Cabling and Bracing The Right Way and The Wrong Way
Tree Cabling & Bracing are specific methods of reducing the chances that a tree part will fail by adding structural support. Cabling and Bracing is the process of installing flexible cables or rigid rods between two tree leads/branches with defective unions.
When installed properly, Cabling can strengthen weak tree structures and provide an inexpensive “insurance policy” against property damage. However, when installed improperly, Cabling can create additional hazards. This can happen when installed too low in the canopy or when the wrong cable strength is selected.
All trees have an inherent level of risk -- as even healthy trees can be damaged in a storm. It is important to consult with your Arborist Representative to determine if a Cable system or Bracing rods are the best solution for poor tree structure. Cable systems also have a lifespan and will need to be replaced over time (typically 10 years), so visually inspecting the Cable every year is part of our recommended best practices.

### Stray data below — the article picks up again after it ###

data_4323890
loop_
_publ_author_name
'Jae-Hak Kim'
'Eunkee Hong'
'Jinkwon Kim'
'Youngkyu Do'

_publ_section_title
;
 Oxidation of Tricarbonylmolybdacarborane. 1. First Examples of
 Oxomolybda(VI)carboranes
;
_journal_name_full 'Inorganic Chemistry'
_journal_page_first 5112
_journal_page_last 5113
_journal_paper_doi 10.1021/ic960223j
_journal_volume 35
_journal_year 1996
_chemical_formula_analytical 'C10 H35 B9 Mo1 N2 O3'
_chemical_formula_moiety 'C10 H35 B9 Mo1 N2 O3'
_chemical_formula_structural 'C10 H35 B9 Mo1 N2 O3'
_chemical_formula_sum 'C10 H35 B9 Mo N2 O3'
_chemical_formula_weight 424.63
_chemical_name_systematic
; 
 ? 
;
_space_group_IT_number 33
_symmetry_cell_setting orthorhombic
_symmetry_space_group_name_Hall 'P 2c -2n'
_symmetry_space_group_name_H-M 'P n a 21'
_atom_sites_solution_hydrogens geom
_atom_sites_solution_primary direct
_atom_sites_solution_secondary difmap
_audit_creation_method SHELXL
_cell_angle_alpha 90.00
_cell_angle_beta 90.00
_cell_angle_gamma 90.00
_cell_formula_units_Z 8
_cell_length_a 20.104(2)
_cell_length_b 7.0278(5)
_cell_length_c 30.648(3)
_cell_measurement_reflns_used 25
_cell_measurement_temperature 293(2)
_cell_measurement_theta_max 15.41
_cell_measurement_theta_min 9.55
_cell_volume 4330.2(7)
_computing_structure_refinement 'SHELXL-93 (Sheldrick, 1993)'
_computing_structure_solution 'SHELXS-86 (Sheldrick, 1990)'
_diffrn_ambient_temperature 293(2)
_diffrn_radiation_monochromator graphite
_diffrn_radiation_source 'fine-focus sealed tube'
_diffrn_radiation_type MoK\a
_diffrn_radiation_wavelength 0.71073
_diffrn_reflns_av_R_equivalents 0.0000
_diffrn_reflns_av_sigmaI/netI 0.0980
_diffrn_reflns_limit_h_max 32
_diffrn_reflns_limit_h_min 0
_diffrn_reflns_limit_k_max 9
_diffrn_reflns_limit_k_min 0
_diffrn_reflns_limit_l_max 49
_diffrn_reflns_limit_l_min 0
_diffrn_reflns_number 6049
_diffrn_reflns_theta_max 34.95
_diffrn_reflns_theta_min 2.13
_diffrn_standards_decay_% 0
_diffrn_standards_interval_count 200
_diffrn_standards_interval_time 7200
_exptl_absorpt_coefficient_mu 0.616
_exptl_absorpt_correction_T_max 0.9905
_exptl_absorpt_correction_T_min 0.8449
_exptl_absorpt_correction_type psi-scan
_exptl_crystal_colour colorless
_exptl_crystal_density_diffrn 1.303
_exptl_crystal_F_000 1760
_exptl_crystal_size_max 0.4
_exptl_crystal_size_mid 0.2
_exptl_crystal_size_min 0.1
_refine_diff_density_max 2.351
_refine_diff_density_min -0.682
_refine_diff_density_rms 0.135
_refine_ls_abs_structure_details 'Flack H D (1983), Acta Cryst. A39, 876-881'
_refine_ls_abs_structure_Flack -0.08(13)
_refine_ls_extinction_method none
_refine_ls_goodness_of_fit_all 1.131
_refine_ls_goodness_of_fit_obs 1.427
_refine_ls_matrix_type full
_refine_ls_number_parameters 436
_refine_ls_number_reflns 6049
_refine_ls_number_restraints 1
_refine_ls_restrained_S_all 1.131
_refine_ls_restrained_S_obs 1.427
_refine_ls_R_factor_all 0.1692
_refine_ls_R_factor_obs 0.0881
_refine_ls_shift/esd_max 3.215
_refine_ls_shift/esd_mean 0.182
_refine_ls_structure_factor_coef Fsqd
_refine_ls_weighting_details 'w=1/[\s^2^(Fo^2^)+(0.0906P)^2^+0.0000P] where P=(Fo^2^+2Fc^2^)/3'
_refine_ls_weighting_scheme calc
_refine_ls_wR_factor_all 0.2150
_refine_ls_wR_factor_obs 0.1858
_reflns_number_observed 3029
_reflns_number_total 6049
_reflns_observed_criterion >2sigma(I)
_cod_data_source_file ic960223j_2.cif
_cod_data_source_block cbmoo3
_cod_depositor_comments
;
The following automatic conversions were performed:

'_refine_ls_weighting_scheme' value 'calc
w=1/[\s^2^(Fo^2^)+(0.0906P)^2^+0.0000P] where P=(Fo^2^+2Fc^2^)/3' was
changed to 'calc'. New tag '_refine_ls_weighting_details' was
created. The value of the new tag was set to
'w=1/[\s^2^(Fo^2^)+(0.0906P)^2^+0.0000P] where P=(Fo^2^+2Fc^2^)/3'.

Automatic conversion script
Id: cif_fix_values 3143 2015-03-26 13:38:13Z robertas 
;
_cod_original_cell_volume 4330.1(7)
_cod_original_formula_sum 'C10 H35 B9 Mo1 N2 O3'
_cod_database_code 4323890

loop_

When To Consider Cabling & Bracing
Poor tree structure, such as when co-dominant stems have included bark, is when we want to consider Cabling and Bracing. When two tree stems get bigger over time, they will eventually grow into each other and essentially push each other apart. This, coupled with high winds, may lead healthy trees to fail and split.
Damaged trees, at times, can be restored by installing cables or bracing rods. Whether the tree has an active split or if the branch already failed, cable systems can help prevent further damage.
Hazard mitigation is another reason to cable and brace trees. When trees are planted near highly populated areas, such as playgrounds, it is important to make sure the large limbs will not fall and cause injuries or property damage.
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